Kaisa, which has the most offshore debt of any Chinese developer after China Evergrande Group, has not paid coupons totalling over $59 million due on Nov. 11 and 12, with 30-day grace periods for both.
Bloomberg reported earlier on Tuesday that an ad hoc group of offshore bondholders is also seeking advice from lawyers at Kirkland & Ellis, besides Moelis.
Kaisa has been scrambling to raise capital by divesting some of its assets including some land developments and the Hong Kong-listed property management unit. Reuters reported last month that Kaisa was seeking buyers for two residential sites in Hong Kong.
A separate source with direct knowledge of the matter said Kaisa recently sold the Hong Kong land parcel in Tuen Mun for HK$3.78 billion ($485.09 million) to local investor Francis Choi, a friend of Kaisa's chairman Kwok Ying Shing.
After repaying the loans for the land which Kaisa bought for HK$3.5 billion early last year, the Chinese developer will be able to book a profit of HK$1.3 billion, the source said.
CITIC and Bank of East Asia will provide a total of HK$4 billion financing to Choi, while Huatai Financial will lead a $150 million mezzanine loan.
Kaisa and Moelis declined to comment. There was no immediate comment from Kirkland & Ellis to a Reuters query sent outside U.S. working hours. Choi could not be reached for comment.
The Shenzhen-based developer, which was downgraded by Fitch last week to "C" from "CCC-" on the missed coupon payments, has another big test coming up - a $400 million maturity on a 6.5% dollar bond due on Dec. 7.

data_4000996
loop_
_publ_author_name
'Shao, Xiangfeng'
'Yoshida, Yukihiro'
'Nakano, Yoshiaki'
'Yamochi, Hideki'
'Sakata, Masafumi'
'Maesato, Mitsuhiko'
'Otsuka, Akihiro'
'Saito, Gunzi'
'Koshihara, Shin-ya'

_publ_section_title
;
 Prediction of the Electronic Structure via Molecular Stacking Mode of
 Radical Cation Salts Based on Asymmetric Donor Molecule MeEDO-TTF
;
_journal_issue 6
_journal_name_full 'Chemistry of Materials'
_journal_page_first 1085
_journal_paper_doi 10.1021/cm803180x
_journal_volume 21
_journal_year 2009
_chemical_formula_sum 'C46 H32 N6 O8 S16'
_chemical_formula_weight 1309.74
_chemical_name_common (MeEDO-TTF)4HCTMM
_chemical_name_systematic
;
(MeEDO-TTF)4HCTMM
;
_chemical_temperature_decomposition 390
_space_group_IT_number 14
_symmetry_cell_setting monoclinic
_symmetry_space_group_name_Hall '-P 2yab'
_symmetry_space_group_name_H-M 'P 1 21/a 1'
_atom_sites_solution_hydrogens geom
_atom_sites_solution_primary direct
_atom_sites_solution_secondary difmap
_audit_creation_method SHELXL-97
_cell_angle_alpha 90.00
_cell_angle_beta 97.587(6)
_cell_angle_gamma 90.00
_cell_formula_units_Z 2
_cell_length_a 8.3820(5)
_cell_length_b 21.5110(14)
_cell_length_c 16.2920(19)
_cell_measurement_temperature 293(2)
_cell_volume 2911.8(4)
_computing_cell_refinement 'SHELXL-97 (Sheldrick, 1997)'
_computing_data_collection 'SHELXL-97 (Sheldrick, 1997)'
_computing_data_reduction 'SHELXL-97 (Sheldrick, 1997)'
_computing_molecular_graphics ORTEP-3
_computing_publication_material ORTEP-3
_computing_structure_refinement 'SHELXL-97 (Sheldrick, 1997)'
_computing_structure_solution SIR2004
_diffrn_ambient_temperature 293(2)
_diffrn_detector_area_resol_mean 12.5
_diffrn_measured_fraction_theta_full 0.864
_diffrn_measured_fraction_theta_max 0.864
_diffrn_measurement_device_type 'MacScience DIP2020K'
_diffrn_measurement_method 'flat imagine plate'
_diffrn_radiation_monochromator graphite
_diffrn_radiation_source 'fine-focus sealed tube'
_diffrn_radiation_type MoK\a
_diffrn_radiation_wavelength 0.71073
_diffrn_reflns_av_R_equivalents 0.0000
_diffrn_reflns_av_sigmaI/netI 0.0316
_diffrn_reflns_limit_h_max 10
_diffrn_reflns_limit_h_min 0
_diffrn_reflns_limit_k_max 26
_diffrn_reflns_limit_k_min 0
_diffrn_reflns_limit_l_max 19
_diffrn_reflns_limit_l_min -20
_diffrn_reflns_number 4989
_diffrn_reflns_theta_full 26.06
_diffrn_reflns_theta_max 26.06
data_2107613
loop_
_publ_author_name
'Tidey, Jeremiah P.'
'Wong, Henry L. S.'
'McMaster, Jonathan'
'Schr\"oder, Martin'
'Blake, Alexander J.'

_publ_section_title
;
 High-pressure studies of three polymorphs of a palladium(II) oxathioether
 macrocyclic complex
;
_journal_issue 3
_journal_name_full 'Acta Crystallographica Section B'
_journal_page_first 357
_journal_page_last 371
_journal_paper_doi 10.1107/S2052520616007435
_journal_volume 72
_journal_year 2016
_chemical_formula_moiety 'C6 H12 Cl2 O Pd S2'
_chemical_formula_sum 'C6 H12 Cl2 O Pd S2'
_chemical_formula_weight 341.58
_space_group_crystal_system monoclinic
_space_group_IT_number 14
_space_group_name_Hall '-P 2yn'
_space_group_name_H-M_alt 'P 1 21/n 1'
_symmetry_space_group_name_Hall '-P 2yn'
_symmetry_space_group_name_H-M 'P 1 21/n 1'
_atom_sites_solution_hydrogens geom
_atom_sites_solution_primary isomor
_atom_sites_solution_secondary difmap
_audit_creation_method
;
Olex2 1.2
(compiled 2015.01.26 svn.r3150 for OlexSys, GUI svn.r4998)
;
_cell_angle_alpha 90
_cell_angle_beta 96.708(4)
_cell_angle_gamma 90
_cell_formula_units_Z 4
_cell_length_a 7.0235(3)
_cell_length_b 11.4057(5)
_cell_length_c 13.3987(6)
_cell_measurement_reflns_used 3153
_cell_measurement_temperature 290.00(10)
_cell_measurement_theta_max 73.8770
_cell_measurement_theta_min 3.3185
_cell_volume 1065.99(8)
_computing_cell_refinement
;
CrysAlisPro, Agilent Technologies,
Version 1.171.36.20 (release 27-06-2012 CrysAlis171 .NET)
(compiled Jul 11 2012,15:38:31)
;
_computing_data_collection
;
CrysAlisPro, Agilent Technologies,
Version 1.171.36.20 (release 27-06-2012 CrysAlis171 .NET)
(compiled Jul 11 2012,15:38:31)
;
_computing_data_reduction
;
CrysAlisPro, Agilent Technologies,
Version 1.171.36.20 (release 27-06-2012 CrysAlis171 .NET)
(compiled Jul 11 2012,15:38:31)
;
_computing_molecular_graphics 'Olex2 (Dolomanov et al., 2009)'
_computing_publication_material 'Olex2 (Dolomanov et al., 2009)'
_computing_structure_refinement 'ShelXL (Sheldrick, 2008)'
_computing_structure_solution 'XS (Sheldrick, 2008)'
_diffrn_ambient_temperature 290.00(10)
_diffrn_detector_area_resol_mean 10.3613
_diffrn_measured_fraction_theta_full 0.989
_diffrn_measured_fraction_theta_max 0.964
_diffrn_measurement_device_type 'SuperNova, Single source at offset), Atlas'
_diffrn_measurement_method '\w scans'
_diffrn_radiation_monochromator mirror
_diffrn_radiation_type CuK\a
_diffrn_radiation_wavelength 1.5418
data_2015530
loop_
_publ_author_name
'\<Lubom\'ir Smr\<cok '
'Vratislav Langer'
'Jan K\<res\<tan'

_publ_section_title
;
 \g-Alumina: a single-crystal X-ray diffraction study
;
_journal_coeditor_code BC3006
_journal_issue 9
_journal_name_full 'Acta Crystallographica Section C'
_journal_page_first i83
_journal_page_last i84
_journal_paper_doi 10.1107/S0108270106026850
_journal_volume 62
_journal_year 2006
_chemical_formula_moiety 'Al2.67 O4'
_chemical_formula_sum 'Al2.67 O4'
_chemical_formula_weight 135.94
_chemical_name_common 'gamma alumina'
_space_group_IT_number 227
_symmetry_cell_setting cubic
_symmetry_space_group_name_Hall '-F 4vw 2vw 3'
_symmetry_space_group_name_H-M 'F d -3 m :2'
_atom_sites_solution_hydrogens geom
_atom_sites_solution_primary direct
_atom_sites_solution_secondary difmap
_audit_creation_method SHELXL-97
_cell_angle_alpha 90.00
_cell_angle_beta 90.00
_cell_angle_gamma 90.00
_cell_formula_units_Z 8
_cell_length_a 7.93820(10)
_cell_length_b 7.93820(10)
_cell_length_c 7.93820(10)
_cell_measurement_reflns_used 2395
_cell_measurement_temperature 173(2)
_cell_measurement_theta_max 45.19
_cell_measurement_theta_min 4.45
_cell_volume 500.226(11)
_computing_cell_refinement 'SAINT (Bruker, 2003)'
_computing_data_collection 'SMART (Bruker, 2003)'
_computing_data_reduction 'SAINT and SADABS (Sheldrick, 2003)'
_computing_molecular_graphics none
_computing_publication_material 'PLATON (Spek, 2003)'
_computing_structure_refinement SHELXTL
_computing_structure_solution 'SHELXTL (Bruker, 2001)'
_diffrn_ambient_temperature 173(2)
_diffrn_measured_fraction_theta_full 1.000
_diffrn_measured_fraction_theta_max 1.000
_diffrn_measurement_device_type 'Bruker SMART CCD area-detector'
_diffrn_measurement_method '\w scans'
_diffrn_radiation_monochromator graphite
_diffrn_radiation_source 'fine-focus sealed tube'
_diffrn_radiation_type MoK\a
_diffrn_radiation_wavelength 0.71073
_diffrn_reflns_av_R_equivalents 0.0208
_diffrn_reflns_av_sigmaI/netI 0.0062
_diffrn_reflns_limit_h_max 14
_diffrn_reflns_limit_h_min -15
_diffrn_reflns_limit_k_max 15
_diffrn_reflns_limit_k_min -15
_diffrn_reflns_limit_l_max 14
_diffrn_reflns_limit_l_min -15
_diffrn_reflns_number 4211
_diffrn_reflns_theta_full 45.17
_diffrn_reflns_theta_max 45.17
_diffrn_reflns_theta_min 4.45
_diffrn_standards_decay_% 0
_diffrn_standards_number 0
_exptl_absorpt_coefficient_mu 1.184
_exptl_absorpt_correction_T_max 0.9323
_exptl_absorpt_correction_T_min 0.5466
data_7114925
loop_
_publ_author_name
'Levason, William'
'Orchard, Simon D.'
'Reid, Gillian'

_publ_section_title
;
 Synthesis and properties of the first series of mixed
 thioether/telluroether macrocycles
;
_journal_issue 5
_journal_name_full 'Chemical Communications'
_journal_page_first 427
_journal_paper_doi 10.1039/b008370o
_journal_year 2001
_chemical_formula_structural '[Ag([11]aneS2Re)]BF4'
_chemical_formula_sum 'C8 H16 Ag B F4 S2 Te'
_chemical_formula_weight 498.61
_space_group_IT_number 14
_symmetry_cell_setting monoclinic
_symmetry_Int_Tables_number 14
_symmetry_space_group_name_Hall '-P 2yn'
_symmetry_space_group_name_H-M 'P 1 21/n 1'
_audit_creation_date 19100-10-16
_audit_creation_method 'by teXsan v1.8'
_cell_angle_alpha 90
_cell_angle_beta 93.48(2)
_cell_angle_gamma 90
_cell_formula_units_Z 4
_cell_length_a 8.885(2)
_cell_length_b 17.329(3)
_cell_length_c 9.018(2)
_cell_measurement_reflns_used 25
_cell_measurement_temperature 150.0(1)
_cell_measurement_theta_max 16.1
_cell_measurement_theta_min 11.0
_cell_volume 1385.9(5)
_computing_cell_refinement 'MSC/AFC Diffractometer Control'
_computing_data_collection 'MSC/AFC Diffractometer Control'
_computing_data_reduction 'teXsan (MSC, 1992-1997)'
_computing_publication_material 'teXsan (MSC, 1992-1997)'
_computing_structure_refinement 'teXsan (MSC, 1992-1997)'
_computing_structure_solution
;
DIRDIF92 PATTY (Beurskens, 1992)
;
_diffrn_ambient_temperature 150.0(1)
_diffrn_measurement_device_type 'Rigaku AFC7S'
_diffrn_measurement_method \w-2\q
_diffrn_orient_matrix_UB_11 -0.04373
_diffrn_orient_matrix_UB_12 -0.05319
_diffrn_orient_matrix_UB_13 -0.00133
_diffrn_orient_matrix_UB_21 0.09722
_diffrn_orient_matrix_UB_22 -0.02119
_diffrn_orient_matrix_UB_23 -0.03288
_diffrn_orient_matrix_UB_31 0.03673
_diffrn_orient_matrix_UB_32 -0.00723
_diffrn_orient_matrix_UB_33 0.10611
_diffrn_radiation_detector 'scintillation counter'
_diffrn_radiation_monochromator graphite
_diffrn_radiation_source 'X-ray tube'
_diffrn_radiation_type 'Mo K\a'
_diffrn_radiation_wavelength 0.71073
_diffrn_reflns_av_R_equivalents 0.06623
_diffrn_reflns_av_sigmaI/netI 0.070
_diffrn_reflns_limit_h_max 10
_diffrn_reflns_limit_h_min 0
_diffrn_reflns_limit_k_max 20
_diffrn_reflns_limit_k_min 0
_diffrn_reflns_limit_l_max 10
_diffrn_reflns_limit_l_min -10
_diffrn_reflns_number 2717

Kaisa has also missed some payments on its wealth management products onshore, and this month it pleaded for help from creditors and said it will not pay interim dividends.
Chinese developers are facing an unprecedented liquidity squeeze due to regulatory curbs on borrowings, causing a string of offshore debt defaults, credit rating downgrades and sell-offs in some developers' shares and bonds in recent months.
Evergrande, the world's most indebted developer which is at the centre of the crisis, has been stumbling from debt-repayment deadline to deadline as it grapples with more than $300 billion in liabilities. Moelis and Kirkland & Ellis are advising a group of offshore bond holders of Evergrande.
Market participants and analysts expect Chinese policymakers to ease some tightening measures in an effort to avoid a further liquidity crunch in the sector.
Some Chinese banks have been told by financial regulators to issue more loans to property firms for project development, two banking sources with direct knowledge of the situation told Reuters on Monday.
However, the authorities have yet to publicly give any signal that they will relax the "three red lines" - debt ratio requirements introduced by the central bank last year that developers must meet to get new bank loans.
Property shares generally gained on Tuesday, with top players Country Garden and Sunac China rising over 2%, and Agile Group and R&F Properties up over 5%. Evergrande jumped as much as 11.3%.
($1 = 7.7923 Hong Kong dollars)
(Additional reporting by Scott Murdoch; Editing by Muralikumar Anantharaman & Shri Navaratnam)
By Anshuman Daga and Clare Jim